House GOP:  Members of the Republican Political Staffer Consultant Industrial Complex are worried that Republican members of the House of Representatives are not ready for a “blue wave” coming in 2018.  I tend to share their worry, but am not sure if there is anything they can do about it other than appropriate funds to build a time machine, go back in time, and rig the RNC rules to prevent a Trump nomination.

DNC:  Senator Tim Kaine (D) wants to eliminate the DNC super delegates for the 2020 nomination.  Kaine should look at how not having them hurt the Republican Party.

States

OH-Gov:  Speaking of Senator Warren, the guy who took the job originally meant for Seantor Warren, CFPB Director Richard Cordray (D-Bold Progressive), stepped down to run for Ohio Governor.  The financial services industry is having an all-night long bender to celebrate Cordray’s candidacy.

Michigan Senate:  Frequent commentator RepublicanMichigander published an excellent breakdown of the Michigan Senate outlook in 2018.  I recommend reading as all of Michigan’s senate seats are up for election next year.

California:  Apparently it is legal now for paid canvassers to harvest ballots in California because voters cannot be trusted with mailing their own ballots and picking the right candidates.  Vote by mail is obviously too difficult.  I wonder if soon there will be proposals to cancel elections and let the vanguard party select the leaders.

2017 General Election Previews, Part 1: Legislatures & Miscellany

Today we are kicking off our 3-part general election preview series, with legislative races and miscellaneous other contests (mostly at the county level, but also the NYC Council). Part 2 tomorrow will cover Mayors and Part 3 on Monday will cover marquee races in NJ, VA, and NYC.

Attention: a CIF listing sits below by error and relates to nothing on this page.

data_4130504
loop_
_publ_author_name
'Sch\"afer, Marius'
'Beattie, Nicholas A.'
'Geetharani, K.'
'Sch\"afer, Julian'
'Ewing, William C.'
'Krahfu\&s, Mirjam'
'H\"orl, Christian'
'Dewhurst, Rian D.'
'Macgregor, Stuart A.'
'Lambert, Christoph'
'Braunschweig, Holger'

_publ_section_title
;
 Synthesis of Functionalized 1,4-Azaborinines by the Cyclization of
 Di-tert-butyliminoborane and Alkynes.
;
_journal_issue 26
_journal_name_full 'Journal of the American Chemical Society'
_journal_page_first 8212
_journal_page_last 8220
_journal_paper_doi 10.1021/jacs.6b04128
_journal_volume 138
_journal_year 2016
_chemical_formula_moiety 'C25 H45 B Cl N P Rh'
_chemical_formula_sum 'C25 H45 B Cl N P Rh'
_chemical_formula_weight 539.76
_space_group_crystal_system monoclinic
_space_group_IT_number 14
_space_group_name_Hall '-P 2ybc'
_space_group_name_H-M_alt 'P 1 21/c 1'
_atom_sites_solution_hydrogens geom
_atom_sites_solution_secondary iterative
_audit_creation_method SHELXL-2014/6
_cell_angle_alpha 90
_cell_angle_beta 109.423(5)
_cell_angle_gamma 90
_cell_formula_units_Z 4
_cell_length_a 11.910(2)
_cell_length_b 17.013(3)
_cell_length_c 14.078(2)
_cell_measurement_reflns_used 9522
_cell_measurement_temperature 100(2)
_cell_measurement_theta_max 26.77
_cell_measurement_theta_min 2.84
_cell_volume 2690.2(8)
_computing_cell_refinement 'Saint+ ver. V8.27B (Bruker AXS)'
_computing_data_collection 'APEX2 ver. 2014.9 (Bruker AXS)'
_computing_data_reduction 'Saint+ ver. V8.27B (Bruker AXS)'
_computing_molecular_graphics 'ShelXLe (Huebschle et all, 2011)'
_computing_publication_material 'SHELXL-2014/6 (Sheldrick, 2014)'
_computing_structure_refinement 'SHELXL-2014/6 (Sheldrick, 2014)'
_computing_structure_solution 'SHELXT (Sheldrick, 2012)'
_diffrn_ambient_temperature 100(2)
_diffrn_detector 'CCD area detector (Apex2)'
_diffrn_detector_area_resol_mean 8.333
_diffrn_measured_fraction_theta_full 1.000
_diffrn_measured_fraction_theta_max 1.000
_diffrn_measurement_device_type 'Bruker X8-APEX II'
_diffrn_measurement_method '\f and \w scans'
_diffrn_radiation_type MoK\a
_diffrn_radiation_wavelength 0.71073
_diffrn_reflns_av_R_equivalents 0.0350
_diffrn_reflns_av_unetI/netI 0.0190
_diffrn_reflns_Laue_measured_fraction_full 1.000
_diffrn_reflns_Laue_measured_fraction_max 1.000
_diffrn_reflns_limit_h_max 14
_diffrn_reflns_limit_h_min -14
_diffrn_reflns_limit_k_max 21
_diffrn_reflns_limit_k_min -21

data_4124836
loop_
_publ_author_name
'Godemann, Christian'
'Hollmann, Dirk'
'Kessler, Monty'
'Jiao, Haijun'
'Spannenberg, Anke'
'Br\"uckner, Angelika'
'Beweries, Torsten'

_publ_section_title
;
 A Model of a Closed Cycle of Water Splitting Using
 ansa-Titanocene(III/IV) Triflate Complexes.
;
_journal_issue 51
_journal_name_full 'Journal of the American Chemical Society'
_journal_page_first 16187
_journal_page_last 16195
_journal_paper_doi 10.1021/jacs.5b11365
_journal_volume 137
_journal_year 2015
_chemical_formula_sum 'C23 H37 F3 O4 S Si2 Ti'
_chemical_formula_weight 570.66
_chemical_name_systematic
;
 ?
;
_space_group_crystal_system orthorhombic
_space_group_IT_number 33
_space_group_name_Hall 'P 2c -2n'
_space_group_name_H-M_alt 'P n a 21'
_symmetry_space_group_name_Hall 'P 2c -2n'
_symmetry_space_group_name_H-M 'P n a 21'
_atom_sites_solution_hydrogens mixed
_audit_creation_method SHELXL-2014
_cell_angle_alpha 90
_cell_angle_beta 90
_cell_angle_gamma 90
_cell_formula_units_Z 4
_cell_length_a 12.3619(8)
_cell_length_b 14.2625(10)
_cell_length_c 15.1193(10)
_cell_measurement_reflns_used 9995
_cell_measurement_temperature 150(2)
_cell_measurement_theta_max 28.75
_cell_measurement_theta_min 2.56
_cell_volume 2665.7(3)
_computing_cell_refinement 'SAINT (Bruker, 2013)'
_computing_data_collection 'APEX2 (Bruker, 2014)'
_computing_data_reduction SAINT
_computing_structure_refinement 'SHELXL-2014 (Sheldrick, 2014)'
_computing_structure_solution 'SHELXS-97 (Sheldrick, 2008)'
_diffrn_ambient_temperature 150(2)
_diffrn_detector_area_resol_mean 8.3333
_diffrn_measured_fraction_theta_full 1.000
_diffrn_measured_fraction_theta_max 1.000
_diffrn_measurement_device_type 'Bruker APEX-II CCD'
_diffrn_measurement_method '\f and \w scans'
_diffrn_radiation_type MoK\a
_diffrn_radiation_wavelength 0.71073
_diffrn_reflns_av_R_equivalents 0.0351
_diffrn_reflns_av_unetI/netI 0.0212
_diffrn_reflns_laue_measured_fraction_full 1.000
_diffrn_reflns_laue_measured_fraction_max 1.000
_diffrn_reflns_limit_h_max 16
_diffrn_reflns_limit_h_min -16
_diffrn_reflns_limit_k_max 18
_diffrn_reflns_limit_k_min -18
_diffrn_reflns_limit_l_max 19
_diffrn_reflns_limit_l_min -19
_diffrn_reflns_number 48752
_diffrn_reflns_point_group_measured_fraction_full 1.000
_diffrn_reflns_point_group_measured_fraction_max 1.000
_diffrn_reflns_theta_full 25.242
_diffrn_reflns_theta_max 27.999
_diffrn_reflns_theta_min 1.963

VA State House: The Virginia House of Delegates is generally considered to be the highest-profile chamber up this year. Republicans hold a whopping 66-34 majority in the House, but the map is starting to look like something of a dummymander as Hillary carried 51 of the 100 seats. That situation combined with the energized Dem base has led Democrats to be very hopeful for gains here, and a large number of races are seriously contested. There are around 25-30 seats that are at least somewhat competitive, almost all of them R-held. However, given the huge GOP advantage you’d be hard-pressed to find anyone other than the most optimistic Dem partisan who thinks Dems have more than a tiny chance of taking the chamber. CW seems to be betting on a high single-digit D gain as the most likely outcome, with D+5 or less a good night for Republicans and D+10 or more a good night for Democrats. Because not one but two other truly excellent previews of these races have been written already, I’m not going to duplicate them, but rather I will simply link to Geoffrey Skelley’s writeup from UVA as well as Miles Coleman’s 6-part series at DDHQ. FWIW, they’re both worth a read for comparison purposes, as Skelley seems to forecast somewhat smoother sailing for Republicans than Coleman.

UVA Crystal Ball || DDHQ1 || DDHQ2 || DDHQ3 || DDHQ4 || DDHQ5 || DDHQ6